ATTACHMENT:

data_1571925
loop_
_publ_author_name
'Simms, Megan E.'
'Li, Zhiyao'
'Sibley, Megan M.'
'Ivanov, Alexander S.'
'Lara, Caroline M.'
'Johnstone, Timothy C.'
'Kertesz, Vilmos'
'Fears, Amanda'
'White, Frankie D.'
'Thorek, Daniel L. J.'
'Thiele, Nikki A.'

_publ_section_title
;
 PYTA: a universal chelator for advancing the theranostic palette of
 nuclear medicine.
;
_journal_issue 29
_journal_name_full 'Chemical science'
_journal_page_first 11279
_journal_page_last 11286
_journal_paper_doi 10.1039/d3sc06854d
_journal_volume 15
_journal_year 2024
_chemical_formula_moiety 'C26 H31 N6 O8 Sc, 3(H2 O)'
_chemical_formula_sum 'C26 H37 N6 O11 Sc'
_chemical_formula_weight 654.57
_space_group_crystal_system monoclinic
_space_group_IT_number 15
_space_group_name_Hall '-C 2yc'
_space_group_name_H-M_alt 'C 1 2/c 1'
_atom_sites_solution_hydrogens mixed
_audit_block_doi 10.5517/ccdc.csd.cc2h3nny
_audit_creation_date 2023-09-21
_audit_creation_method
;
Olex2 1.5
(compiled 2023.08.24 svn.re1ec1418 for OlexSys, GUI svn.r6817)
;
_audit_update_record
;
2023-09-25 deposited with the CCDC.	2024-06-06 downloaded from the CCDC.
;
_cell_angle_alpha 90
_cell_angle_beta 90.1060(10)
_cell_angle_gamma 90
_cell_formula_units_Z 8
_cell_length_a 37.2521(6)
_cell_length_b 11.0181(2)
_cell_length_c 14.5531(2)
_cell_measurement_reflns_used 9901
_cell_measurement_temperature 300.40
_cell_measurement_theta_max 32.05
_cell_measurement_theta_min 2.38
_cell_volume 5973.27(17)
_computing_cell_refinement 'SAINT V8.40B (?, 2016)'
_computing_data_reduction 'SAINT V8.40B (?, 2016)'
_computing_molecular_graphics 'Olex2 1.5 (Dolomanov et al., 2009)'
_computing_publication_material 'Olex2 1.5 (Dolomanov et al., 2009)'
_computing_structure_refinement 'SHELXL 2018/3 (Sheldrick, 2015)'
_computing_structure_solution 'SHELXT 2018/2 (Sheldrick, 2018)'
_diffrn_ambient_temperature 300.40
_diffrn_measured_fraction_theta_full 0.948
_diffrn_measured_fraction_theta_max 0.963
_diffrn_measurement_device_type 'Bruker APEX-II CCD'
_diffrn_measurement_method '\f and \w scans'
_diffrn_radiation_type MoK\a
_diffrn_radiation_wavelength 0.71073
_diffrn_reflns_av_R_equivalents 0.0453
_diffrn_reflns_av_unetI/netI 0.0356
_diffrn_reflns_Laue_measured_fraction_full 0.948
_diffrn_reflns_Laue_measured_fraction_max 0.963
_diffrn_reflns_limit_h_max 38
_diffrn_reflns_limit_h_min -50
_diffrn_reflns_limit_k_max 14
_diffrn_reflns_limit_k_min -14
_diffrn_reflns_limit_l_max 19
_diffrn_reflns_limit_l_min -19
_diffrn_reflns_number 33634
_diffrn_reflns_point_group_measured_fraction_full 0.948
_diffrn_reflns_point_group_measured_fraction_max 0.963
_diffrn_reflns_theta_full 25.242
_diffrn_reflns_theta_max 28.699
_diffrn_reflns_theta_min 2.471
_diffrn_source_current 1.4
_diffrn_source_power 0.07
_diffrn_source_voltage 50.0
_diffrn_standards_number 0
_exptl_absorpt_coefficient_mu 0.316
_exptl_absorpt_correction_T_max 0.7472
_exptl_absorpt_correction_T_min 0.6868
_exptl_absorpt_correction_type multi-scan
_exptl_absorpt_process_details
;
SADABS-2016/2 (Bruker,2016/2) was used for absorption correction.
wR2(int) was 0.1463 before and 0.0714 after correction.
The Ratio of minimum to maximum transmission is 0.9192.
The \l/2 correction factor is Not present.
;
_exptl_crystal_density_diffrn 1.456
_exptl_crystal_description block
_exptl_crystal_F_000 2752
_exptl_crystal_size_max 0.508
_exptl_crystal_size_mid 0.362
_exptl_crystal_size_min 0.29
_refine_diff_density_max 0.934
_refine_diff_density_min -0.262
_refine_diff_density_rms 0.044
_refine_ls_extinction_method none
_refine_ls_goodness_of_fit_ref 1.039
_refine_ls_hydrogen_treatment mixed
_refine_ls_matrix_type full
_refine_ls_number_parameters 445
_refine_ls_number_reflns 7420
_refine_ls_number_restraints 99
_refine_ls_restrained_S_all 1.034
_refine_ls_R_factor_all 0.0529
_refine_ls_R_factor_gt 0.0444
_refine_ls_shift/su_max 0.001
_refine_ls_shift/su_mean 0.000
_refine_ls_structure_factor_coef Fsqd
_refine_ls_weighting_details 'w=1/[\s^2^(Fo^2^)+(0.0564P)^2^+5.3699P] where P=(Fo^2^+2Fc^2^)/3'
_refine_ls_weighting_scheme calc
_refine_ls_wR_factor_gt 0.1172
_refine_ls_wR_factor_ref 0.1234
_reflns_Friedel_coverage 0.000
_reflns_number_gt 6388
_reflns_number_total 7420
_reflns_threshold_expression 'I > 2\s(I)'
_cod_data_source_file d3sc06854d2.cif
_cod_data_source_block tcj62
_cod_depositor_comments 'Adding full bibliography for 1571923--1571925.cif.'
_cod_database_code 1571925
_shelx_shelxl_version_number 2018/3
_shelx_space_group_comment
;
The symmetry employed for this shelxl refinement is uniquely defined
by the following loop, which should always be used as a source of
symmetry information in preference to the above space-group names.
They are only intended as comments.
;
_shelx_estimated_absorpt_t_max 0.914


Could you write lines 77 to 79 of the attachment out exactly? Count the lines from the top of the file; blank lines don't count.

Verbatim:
_diffrn_reflns_limit_k_max 14
_diffrn_reflns_limit_k_min -14
_diffrn_reflns_limit_l_max 19